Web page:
Implications Today: The World Wide Web

"The interactivity of men has become the interactivity of screens. Nothing that appears on the screen is meant to be deciphered in depth, but actually to be explored instantaneously"
(Stearns 75).

With this statement, Baudrillard is actually describing the World Wide Web reality. The intertextual linking of the Web means that users move around at the speed of their thinking. So there definitely is "instantaneous exploration." Moreover, Baudrillard is ominously right with the concern over depth. Certainly, we can explore subjects in thorough detail when using the Web, but... do we? What, really, do we retain from all that pointing and clicking and descending further and further into hierarchies?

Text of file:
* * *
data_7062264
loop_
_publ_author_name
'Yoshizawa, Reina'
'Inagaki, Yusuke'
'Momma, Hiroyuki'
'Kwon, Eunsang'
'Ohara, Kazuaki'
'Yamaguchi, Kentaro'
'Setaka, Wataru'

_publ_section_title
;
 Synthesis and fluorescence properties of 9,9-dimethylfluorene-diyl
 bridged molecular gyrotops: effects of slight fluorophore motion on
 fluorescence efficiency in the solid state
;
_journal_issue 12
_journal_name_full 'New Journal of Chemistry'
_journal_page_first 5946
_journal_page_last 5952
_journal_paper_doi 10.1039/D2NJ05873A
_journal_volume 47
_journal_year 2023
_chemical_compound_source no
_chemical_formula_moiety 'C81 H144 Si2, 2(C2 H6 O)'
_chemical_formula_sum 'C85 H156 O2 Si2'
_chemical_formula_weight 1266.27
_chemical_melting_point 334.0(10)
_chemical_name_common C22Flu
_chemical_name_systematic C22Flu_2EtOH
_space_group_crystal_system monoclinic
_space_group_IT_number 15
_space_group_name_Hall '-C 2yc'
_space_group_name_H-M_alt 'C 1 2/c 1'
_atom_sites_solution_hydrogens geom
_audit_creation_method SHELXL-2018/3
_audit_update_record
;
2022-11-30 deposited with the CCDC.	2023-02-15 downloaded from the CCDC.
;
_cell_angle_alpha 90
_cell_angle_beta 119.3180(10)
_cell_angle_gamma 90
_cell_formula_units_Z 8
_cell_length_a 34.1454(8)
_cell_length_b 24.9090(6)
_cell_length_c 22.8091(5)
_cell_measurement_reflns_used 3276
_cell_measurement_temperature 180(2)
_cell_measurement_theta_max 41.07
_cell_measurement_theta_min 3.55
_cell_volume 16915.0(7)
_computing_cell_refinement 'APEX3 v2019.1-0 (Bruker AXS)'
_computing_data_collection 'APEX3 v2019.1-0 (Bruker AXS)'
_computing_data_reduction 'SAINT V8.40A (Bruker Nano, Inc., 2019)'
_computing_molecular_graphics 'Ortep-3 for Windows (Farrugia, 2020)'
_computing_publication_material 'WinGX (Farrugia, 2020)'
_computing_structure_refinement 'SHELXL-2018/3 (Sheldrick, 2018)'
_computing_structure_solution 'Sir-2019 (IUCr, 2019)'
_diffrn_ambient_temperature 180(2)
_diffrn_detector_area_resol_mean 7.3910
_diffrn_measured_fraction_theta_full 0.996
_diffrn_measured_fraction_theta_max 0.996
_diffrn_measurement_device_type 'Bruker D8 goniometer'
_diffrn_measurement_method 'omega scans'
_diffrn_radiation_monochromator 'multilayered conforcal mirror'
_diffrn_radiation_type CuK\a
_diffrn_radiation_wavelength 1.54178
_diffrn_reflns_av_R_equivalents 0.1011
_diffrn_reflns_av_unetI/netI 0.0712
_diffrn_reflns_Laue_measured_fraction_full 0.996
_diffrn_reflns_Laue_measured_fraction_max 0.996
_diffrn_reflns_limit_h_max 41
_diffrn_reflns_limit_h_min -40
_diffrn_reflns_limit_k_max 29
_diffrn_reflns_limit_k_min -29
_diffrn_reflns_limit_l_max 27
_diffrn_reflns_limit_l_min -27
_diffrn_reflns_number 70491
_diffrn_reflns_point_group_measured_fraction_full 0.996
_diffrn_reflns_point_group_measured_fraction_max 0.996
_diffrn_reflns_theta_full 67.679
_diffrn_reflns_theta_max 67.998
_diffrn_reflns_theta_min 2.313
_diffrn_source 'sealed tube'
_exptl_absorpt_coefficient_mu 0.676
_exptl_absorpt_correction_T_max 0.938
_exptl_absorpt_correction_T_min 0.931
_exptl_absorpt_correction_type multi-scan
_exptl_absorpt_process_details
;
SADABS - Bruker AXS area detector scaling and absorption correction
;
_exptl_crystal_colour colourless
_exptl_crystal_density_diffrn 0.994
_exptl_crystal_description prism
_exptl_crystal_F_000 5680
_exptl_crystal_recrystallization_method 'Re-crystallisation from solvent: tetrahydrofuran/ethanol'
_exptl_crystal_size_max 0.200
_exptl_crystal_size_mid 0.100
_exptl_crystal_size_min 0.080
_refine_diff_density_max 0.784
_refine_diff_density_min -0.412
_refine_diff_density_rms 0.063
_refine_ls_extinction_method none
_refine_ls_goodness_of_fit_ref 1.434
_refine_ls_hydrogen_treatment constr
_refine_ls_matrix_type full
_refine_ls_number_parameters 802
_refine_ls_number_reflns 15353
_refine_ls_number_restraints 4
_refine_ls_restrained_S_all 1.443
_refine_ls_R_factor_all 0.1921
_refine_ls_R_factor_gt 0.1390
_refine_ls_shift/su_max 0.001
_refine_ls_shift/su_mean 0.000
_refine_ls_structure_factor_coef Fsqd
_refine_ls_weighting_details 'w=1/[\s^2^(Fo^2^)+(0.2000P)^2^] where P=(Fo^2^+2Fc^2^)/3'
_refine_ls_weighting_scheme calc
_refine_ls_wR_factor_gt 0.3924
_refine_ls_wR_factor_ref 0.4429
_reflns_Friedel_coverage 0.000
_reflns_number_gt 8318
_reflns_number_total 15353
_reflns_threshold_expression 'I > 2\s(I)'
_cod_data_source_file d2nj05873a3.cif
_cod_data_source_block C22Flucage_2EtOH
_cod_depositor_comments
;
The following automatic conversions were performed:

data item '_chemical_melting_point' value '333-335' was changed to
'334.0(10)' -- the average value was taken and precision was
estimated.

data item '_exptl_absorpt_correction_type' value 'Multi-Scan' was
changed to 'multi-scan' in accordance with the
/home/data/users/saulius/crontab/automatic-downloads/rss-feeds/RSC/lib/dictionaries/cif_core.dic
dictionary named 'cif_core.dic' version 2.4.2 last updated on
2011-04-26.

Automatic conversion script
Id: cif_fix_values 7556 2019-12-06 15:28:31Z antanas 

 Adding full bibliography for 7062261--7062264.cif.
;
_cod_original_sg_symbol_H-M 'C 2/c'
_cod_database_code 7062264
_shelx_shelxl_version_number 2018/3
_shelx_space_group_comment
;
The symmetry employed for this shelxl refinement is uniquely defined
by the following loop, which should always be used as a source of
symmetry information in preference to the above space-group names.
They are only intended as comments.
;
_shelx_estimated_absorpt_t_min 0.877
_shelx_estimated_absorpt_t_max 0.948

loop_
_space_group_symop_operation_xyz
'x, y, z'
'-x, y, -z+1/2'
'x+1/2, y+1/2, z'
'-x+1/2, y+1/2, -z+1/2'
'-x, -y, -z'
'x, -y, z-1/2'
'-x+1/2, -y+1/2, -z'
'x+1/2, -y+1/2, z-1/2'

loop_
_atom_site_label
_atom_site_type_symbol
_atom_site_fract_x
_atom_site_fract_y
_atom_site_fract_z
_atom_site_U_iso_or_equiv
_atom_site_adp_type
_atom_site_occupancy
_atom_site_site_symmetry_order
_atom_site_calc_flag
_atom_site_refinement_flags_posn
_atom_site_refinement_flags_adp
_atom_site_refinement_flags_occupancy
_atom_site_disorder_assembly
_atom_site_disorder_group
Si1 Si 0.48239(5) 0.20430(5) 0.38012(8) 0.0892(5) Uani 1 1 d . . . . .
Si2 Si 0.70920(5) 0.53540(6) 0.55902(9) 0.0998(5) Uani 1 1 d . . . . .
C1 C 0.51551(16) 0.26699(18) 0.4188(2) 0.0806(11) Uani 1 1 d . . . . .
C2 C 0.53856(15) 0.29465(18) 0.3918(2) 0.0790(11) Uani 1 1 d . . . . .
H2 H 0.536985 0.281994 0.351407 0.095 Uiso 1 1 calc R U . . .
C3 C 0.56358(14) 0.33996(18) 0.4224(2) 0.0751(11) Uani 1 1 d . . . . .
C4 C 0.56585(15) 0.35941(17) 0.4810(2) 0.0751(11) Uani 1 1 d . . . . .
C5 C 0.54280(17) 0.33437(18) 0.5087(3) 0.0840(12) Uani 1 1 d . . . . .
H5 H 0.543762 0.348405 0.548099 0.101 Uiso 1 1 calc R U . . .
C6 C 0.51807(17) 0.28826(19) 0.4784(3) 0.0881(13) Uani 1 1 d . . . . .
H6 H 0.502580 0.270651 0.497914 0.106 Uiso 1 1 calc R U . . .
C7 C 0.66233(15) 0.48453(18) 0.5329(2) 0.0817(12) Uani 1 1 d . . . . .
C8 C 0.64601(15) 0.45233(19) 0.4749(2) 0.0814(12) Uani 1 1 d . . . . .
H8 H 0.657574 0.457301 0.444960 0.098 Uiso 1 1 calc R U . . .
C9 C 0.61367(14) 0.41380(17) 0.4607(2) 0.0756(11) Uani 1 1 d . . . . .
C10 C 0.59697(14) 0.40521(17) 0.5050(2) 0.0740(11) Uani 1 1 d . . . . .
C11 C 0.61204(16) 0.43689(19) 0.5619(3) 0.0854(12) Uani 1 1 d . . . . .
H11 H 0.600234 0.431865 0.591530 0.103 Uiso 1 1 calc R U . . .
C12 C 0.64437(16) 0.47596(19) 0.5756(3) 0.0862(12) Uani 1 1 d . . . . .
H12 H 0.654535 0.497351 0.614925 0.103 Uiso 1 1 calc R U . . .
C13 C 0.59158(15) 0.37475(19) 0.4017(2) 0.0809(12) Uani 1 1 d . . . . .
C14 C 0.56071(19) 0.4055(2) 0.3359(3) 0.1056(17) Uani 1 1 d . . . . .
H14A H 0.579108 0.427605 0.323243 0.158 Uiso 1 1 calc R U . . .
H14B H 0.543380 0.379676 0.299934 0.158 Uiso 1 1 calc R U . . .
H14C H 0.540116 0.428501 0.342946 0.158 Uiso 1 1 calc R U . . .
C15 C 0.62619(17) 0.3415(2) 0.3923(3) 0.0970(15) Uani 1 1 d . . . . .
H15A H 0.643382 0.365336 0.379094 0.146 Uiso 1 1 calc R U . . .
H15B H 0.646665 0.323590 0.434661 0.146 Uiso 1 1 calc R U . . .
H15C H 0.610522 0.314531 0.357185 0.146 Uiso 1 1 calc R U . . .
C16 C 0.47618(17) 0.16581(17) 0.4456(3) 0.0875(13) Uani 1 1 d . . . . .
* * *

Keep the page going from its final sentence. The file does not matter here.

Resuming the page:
Baudrillard's ideas on explosion and implosion also have interesting implication for the Internet. In his philosophy, reality has reached its saturation point and has exploded. Now, we have the reverse, an implosion The evolution of the Internet has proceeded along a similar trajectory. At first, there was a growing amount of freely-available information on-line. Then, this info-overload exploded at some point. What we have now is an implosion of information, with many sites restricted "to members only" and a rising amount of censorship. So the more information is put on the Internet, the less chance it has of being accessible by all. We will soon see which is growing faster -- information or restrictions to it...

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